• by Wes Singleton

Beirut, B

Rated R, 109 minutes

The complex, well-acted spy thriller "Beirut" takes some well-worn cues from Jason Bourne and even Spielberg's "Munich," but it's a powerful reminder of the tense Middle East relations, even if it tends to oversimplify them a little.

In 1980s Beirut, Mason Skiles ("Mad Men's" Jon Hamm, excellent) is a former U.S. diplomat who is called back into service to save a colleague from the group that is possibly responsible for his own family's death. Meanwhile, a CIA field agent (Rosamund Pike) who is working under cover at the American embassy is tasked with keeping Mason alive and ensuring that the mission is a success.

"Beirut" is an intense, complex tale of espionage and double-crosses, grounded by a charismatic turn from Hamm as the alcoholic diplomat who's forced to relive some unpleasant events from his past; it shows Hamm's range as an actor as well as a nice transition from small screen to big screen in the same way Bryan Cranston did it following "Breaking Bad."

It's directed by Brad Anderson ("The Machinist") and is written by Oscar-nominee Tony Gilroy of "Michael Clayton." As a thriller, it moves along nicely, with some tight plot turns and peppered with a few action set pieces (one explosion, scene in the trailer, still makes you jump even if you see it coming) which seems pretty standard for this type of thing, but they're still entertaining. In addition to Hamm, the solid supporting cast includes Pike as the CIA operative assigned to Skiles and familiar character actor Dean Norris ("Under the Dome") as a colleague who may or may not be trusted.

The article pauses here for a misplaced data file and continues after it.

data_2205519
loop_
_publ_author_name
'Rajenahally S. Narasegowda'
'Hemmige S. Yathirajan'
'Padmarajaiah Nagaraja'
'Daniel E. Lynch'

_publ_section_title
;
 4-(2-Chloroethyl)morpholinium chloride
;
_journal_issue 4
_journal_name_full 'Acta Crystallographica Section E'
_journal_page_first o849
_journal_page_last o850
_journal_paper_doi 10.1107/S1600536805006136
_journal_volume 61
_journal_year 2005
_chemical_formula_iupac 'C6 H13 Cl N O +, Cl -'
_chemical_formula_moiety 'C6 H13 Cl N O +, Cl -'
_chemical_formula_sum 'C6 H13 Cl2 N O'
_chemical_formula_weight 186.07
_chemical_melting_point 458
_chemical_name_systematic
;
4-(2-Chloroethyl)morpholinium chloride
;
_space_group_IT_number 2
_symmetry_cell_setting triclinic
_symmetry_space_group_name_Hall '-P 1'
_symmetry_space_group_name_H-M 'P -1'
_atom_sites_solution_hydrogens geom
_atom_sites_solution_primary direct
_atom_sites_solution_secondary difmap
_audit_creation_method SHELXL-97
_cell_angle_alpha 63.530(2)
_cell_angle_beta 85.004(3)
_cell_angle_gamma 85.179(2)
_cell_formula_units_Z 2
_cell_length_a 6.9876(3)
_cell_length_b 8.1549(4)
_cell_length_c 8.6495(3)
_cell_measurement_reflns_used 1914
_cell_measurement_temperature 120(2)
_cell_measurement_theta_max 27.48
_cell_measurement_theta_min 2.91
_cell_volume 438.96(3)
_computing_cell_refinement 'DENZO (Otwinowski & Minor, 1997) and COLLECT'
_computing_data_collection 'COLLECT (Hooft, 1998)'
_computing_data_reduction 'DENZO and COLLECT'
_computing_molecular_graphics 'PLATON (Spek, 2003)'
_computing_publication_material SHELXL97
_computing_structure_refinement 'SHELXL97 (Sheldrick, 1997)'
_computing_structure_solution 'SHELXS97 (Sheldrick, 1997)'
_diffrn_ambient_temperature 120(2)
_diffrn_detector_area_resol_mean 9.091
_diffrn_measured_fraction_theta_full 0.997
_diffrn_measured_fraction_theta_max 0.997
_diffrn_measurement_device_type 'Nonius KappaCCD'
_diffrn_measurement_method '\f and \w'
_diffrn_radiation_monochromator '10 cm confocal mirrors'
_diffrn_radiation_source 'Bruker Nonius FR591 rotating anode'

"Beirut" is more problematic when it comes to its portrait of the Middle East, and like many Hollywood films, it tends to portray them as one of two types: thugs or terrorists, which is the case here too. It also tends to oversimplify tensions in the Middle East, and it gets tricky, especially with Hamm's character, as the American white male coming into save the day.

Even with those flaws, "Beirut" is a compelling, superbly-acted and tense spy thriller that's worth your time, and for seeing a breakout dramatic big-screen turn from Hamm.

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